What, So What, Now What? Covid-19 as a Critical Incident in Practice

The past eighteen months have seen educational developers navigating the emergency closure of our campuses and a changed landscape in higher education due to the global Covid-19 pandemic. In this post, we suggest that the experience of these sudden changes to educational practice might be considered as a critical incident inspiring deep reflection. We suggest that tried and tested reflective frameworks for critical incident analysis are likely to be more useful than methodologies aligning with formally designed educational interventions.

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How we can get students to think critically and talk about it

Image of the Good Practice Guide

A key debate in HE is whether tertiary education sufficiently develops students’ skills in thinking critically (Huber and Kunchel, 2016). To answer this question, a cross disciplinary community of practice called CritTALK was established at Kingston University to develop critical thinking teaching practices. Their first discovery was the lack of teaching resources in the sector, despite evidence which endorses explicit teaching of critical thinking within existing curricula (Abrami, et al, 2015). A set of critical thinking teaching resources (Wason, 2016) which were tailored to disciplinary curricula and aligned to learning outcomes and assessment criteria were developed to address this. However, despite its wide dissemination, and training on its use, teachers said that they were often unsure of the pedagogical principles underpinning the toolkit and how to use the resources. A chance encounter at a conference brought the authors together where they decided to investigate whether the principles of dialogic teaching could provide the pedagogical support needed to teach criticality. Critical thinking is both supported by and developed through educational classroom discourse (Michaels, O’Connor and Resnick, 2008). This enables teachers and students to work together to reach a common understanding (Alexander, 2010).

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Learning from the pandemic to embed empathy in students-as-partners practice

Overnight the pandemic levelled the experiences of students and staff like no other development in students-as-partners (SaP) practice.  While some existing inequities were exacerbated, and some new ones emerged during the pandemic, we all found ourselves going through a collectively-shared trauma and checking in on, and caring for each other, from our isolated bedrooms and kitchen tables.  At the same time, we found ourselves working with tools and approaches that were new to many of us.  This unprecedented and sudden change to the daily running of mass Higher Education created different kinds of dialogues between students and staff, which were fundamentally underpinned by empathy.

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Building your SoTL Profile as an educational developer

In November we ran an online workshop for SEDA and the educational development community. The two hour session supported attendees to plan practical steps they could take to develop their Scholarship of Teaching and Learning (SoTL) profile. It was great to see both experienced and new educational developers come together. Wherever you are on your SoTL journey the message was clear that there can always be more to learn if you want to extend the reach and impact of your work. In the session, we explored what SoTL is and what SoTL isn’t, we looked at the opportunities and challenges in engaging with SoTL in the diverse roles and institutions that attendees came from. Attendees included academics looking to develop their SoTL profile as part of a developing claim for teaching recognition. However most were educational developers thinking about both their own SoTL profile and how they could work with teaching staff, those studying for a PGCerts and learning about SoTL in other contexts, to develop their approaches to scholarship.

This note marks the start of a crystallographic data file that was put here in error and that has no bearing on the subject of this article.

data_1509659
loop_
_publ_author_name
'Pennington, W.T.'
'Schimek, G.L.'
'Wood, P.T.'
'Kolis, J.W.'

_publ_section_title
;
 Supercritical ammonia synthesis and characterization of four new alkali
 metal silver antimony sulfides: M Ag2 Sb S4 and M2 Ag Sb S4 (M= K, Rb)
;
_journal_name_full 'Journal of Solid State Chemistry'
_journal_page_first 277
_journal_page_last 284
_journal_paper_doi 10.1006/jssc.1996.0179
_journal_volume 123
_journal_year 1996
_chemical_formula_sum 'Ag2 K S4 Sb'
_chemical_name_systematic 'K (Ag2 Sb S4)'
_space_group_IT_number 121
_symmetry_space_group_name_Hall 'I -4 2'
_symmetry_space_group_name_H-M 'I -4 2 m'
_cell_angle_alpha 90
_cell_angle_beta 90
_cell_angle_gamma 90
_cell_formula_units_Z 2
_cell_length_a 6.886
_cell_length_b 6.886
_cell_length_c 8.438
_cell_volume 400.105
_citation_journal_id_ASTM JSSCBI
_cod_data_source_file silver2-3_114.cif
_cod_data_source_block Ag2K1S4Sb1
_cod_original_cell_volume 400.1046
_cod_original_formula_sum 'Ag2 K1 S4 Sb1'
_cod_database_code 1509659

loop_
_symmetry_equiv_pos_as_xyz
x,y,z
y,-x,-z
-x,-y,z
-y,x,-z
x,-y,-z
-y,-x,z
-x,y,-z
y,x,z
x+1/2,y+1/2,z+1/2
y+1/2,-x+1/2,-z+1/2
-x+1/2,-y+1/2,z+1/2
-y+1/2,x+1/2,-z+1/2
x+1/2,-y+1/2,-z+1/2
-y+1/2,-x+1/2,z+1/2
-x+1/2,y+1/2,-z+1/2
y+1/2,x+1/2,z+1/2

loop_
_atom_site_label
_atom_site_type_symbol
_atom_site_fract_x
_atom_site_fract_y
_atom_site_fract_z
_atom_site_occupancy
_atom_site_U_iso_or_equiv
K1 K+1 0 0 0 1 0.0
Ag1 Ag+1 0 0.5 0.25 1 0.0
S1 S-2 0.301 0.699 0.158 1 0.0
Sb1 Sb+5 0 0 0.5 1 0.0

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Food for thought – benefits of a World Café methodology  

World Café methodology has a powerful resonance with the values of today’s universities on so many levels. It is collaborative, conversational, participative and global in outlook. More than that, there is an emphasis on equilibrium and shared ownership, echoing values such as those found in Cedric Taylor’s article on Cooperative learning in an African context.  Therein, the focus is on ways of empowering those whose voices have been marginalised as a consequence of colonisation.

Presently, as universities are working similarly hard to bring such marginalised voices to the fore, the World Café approach has much to offer. This methodology is based around principles of encouraging dialogue amongst equals. As such, it can be used with either staff or students and there is a place for it in so many of the conversations that we are having in HE right now. Potentially it can be used as a means of teacher development or as a spark for discussion about pedagogy, curriculum, equality, diversity, inclusion and countless other areas of contemporary relevance. Significantly too, the seven principles which lie at the heart of this methodology are equally applicable to online delivery.

Essentially, as the name suggests, a café environment is created, which looks just like a scene of people at tables in any hospitality setting, such as a bar or a coffee shop. This classroom or delivery platform serves as a social space in which participants can move around and converse on topics or questions generated by a host. The role of the host is not to be a traditional lecturer but to be a facilitator of discussion. Essentially, they are there to stimulate rather than dictate the direction of conversation. As such, this has echoes of Vygotskian ideas (1978) about how knowledge is developed and reinforced on the basis of social interaction following on from an initial stimulus of exposure to expertise. An example of what this might look like in practice is shown in the image below.

Image 1 – workshop begins with input from host

After the host has spoken and the context is created, the audience are then asked to discuss a set of questions as shown in Image 2.

Image 2 – audience discuss a set of questions, changing groups and positions after each one

There are different ways of the host facilitating discussions with some asking only a single set of questions and others giving directions or theory to a greater extent. Whatever approach is taken, the end goal is to have generated some form of written output as a result of discussions and conversations, as shown in Image 3.